The main objective of fuel management is the manipulation of stand characteristics so as to prevent some types of fire which may lead to violent behavior precluding any direct attack from firefighting crews. Reducing the number of stems in a forest stand (thinning), removing understory vegetation (mechanical treatment), and increasing the height to live crown are the basic fuel treatments for lowering fire hazard [26]. In the world literature, a significant number of relevant studies have been contacted assessing the impacts of fuel treatment alternatives for lowering a wildfire’s severity [27,28,29,30,31,32]. Since real experimental fires are difficult to conduct, the assessment of fuel treatments has been mainly based on simulation, using fire models such as FARSITE [33], FlamMap [34], and NEXUS [35] and comparing the expected differences of fire characteristics (flame length, intensity, rate of spread) before and after the treatments [36,37]. However, it is a fact that few studies have evaluated the effects of fuel treatments on fire behavior at the stand level in Mediterranean Basin [38].
The aim of the current study is to evaluate the effects of fuel treatments on fire’s front critical characteristics in a peri-urban pine forests in Greece. The research is based on two installed sample plots across two typical peri-urban forests located in Northern Greece. For the needs of the study, the NEXUS forest fire model was used since it implicates basic phases of fire behavior with the possibility of changing inputs related to vegetation attributes and estimating the effects on fire behavior instantly.

2. Material and Methods

2.1. Study Area

The study areas were located in two urban forests within Thermaikos municipality, 20 km northwest of Thessaloniki, Greece (40°31′ N, 23°37′ S) (Figure 1). The mean elevation is 50 m above sea level, the average slope is 30%, and the general exposition of the area is east/east west. The climate can be characterized as typical Mediterranean, with the maximum temperature observed during July being 26.6 °C and the minimum temperature during January being 5.2 °C. The annual mean temperature exceeds 20 °C and the mean relative humidity is about 78.11% (Source: Meteorological Station “Macedonia” Airport of Thessaloniki). According to the same station, the annual rainfall is 431.5 mm per year and the wind direction is unstable following different directions each season, starting from the north during winter, from southwest during spring, and from north and southwest during summer. The geological formations of the area are composed of crystalline structures and sedimentary rocks. Τhe overstory vegetation consists of flammable pine species (Pinus halepensis and Pinus brutia), typical in the Mediterranean region, mixed with some individuals of cypress (Cupressus sempervirens) across the roadsides. The specific pine species are characterized as fire resilient due to post fire ability to regenerate naturally, but the crown’s lower dead parts and the low levels of moisture content make them prone to crown fires. The understory vegetation is composed by shrubby vegetation of kermes oak (Quercus coccifera), while Rosa sp., Rubus canescens, Ramnus rupestris, and Asparagus sp. may be present in some restricted locations. The herbaceous vegetation consists of the species Phragmites communis, Typha angustifolia, and Xanthium strumarium.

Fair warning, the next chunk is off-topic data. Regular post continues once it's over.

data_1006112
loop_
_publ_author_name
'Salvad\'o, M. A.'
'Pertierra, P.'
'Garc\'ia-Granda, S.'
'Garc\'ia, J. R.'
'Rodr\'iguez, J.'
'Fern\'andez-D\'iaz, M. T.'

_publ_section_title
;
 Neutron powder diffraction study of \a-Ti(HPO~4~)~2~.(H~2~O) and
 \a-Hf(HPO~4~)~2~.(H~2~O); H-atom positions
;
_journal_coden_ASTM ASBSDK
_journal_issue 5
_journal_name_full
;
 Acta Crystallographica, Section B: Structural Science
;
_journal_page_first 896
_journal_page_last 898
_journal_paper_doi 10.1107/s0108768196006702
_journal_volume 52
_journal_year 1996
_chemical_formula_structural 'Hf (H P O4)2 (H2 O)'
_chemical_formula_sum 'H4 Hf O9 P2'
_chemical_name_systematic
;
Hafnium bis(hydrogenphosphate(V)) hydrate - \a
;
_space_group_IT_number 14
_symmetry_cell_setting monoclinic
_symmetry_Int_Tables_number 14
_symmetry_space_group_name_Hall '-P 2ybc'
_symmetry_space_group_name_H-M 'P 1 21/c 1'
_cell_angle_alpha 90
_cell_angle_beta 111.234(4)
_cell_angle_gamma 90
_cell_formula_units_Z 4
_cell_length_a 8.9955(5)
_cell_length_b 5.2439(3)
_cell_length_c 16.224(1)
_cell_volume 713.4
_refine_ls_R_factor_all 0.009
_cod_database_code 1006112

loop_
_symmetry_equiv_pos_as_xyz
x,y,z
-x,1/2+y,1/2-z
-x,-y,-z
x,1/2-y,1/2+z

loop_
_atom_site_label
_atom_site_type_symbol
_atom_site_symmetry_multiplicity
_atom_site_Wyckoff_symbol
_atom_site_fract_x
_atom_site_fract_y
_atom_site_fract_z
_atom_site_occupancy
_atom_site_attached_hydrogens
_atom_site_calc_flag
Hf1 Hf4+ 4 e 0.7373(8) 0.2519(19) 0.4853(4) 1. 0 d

2.2. Experimental Design and Sampling

At first stage, the boundaries of two different forest parts were digitized in a GIS environment, creating two different strata. These two parts were selected for their different structure as two representative types of peri-urban forests. The first forest part (plot 1) was characterized by medium- and small-sized trees, sparse canopy, and dense understory vegetation, and the second part (plot 2) by dense canopy and pine litter in the surface layer. Using the random points module of ArcGis (10.2), two randomly selected points were chosen and two sample plots were installed, one for each forest part, covering a total area of 500 m2 each. The shape of the plots was rectangular (20 × 25 m), vertical to slope direction.
The basic steps of the followed methodology are depicted in the flowchart in Figure 2. Within each sample plot, a number of tree attributes and surface properties were evaluated in order to create the fire environment in detail (Figure 3, Figure 4 and Figure 5). At the first plot, no fuel treatment was installed, while at the second plot, the surface vegetation was removed mechanically (mechanical clearcutting) and the lower parts of tree’s crowns were cut and removed (mechanical pruning) to the height of 2 m from the ground by the responsible local authorities (Figure 3 and Figure 4).